Advocates Say ICE Is Needlessly Holding Kids Amid Pandemic
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Law360 (June 26, 2020, 8:01 PM EDT) — Immigration advocacy groups have ripped into U.S. Immigration and Customs Enforcementfor providing a “cursory and vague” report on the conditions of migrant children in custody, saying the agency failed to justify the minors’ continued detention during the coronavirus pandemic.
In an amicus brief filed Thursday, a trio of immigration groups urged a California federal judge to enforce the Flores agreement — a decades-old settlement that set bedrock standards of care for migrant kids in government custody — and order ICE to speed up efforts to release migrant children detained in the public and privately-operated family detention centers in Pennsylvania and Texas.
The groups were spurred by a June 10 ICE report that they claimed was “internally inconsistent, factually inaccurate and incomplete in material ways,” and revealed that ICE has strayed from a court order that it take “prompt and continuous efforts” to release migrant children from detention.
The brief was filed in the long-running Flores class action, which was brought on behalf of detained migrant children. U.S. District Judge Dolly Gee ruled in March that unjustified delaysin releasing migrant children violated the terms of the Flores agreement. She followed up that order in April with instructions that ICE take and document “prompt and continuous efforts” to free the minors.
But the report revealed that ICE reviewed the detainees in custody only twice since March. “Two custody (re)determinations, when class members at the three [centers] have been detained for upwards of 100 days, cannot be considered ‘prompt and continuous,'” the organizations responded.
The report was further beset with inconsistencies, the organizations claimed. Shalyn Fluharty of Proyecto Dilley, one of the amici, explained to Law360 on Friday that across the report, ICE marked minors’ time in government custody from different benchmarks and sometimes misrecorded the status of their immigration cases.
“Children should typically be released within 20 days — you can’t assess that without knowing the status of the proceeding and how long that is taking,” Fluharty explained.
The groups further claimed that the report was factually incorrect. ICE reported that families failed to hand over information on individuals able to receive the migrant children on parole. But the groups pointed out that they have repeatedly provided ICE with the names, phone numbers and addresses of individuals able to take care of migrant children.
“Sponsorship has never really been an issue, and the fact that sponsorship information was missing from the report was a very big mischaracterization,” said Andrea Meza of RAICES, another one of the advocacy organizations.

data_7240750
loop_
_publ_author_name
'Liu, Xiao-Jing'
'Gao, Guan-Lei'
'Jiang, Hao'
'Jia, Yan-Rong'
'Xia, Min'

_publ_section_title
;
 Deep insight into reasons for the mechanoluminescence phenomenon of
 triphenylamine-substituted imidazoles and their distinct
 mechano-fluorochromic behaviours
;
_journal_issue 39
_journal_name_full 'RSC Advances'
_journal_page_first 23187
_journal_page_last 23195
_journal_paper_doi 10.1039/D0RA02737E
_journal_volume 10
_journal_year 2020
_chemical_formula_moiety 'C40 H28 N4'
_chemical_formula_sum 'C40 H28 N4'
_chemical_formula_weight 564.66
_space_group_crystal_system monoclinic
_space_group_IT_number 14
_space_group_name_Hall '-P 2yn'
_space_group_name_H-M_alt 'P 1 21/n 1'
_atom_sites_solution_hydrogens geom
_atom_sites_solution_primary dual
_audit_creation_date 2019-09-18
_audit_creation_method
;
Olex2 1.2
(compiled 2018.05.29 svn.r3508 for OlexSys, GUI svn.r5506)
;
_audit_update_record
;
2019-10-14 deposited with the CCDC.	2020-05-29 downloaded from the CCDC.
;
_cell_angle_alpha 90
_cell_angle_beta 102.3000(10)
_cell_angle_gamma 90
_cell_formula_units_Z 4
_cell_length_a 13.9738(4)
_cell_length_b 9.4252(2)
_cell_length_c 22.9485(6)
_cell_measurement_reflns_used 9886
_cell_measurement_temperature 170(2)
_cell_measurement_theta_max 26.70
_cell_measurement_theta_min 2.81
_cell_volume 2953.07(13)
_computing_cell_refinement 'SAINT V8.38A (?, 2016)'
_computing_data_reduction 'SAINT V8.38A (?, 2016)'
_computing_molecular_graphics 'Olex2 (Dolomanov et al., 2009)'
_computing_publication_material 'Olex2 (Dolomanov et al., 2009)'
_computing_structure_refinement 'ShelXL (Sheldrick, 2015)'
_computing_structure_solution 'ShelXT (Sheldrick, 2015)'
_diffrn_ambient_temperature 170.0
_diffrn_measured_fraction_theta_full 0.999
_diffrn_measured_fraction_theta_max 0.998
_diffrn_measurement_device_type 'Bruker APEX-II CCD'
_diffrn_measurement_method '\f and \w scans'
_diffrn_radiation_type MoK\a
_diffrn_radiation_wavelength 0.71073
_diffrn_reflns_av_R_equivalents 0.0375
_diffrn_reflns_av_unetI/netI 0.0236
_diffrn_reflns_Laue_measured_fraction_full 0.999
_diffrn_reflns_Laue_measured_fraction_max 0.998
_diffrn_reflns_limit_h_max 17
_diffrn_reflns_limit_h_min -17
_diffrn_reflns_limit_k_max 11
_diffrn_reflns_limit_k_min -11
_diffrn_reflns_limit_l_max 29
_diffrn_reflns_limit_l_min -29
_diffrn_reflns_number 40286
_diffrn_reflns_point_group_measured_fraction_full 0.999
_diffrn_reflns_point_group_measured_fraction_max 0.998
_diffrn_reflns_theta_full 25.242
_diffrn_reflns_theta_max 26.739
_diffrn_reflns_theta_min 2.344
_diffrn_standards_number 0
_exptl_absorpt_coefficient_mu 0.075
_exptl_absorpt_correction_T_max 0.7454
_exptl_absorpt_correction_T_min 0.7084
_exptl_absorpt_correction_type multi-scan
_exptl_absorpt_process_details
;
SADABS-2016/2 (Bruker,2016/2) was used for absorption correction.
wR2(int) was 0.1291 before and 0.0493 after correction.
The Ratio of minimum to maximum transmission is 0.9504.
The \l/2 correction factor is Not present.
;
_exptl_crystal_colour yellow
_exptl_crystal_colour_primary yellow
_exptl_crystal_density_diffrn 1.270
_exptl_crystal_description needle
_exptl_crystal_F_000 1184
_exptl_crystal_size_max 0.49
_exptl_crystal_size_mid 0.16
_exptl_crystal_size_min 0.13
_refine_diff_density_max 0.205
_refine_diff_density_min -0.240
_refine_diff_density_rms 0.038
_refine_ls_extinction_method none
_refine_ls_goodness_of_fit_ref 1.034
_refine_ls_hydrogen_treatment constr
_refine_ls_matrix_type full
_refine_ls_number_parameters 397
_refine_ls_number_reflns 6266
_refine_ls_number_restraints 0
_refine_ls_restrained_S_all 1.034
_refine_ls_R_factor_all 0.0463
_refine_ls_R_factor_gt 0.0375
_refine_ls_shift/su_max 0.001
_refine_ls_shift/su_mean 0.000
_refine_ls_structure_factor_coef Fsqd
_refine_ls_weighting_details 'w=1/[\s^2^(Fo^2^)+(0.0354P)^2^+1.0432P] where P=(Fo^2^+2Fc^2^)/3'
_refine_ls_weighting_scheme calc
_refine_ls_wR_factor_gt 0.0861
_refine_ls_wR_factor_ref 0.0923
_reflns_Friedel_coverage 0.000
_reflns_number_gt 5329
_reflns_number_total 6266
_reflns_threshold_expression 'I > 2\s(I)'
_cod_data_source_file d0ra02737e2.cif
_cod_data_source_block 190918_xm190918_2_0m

In another alleged error, ICE said that certain children were participating in separate federal litigation that they were not actually involved in. The mistakes were costly, the organizations said, as the report showed that detainees pursuing litigation were refused parole.
The report further obscured the danger the children faced due to the coronavirus pandemic, the advocates said. Though the number of detainees held at the detention centers has been reducedto allow for social distancing, the organizations pointed out that parts of the facilities are largely restricted to migrants. Additionally, efforts to provide migrants with masks don’t account for young minors’ inability to legally wear them, the organizations said.
But for the advocacy groups, the report “critically” revealed that ICE had failed to give valid reasons to keep migrant children in detention. In some cases, ICE rejected a parole request because the applicant was appealing final removal orders; in others, because the migrants were involved in separate lawsuits.
The rejections referenced information that Judge Gee instructed ICE to ignore, Meza said, explaining, “ICE has released people in these exact same situations, even in the pandemic.”
In light of the errors and inconsistencies, Fluharty said that one thing was clear: “The government is not making and recording efforts to release children from custody.”
An ICE spokesperson said that the agency doesn’t comment on pending litigation.
The amici are represented by Gabriel S. Barenfeld and Gretchen M. Nelson of Nelson & Fraenkel LLP, Andrea Meza of RAICES, Shalyn Fluharty of Proyecto Dilley and Bridget Cambria of ALDEA – The People’s Justice Center.
The Flores class is represented by Carlos Holguin and Peter A. Schey of the Center for Human Rights & Constitutional Law, Holly S. Cooper of the University of California, Davis Schoolof Law, Bill Ong Hing with the University of San Francisco School of Law Immigration Clinic, Stephen Rosenbaum of La Raza Centro Legal Inc., Jennifer Kelleher Cloyd, Katherine H. Manning and Annette Kirkham of the Law Foundation of Silicon Valley, and Bridget Cambria of Aldea-The People’s Justice Center.
The government is represented in the Flores case by Nicole N. Murley and Sarah B. Fabian of the DOJ‘s Civil Division. The government is represented in the other case by Mariam Kaloustian also of the DOJ’s Civil Division.
The case is Flores et al v. Barr et al, case number 2:85-cv-04544, in the U.S. District Court for the Central District of California.
–Additional reporting by Dorothy Atkins and Craig Clough. Editing by Steven Edelstone.
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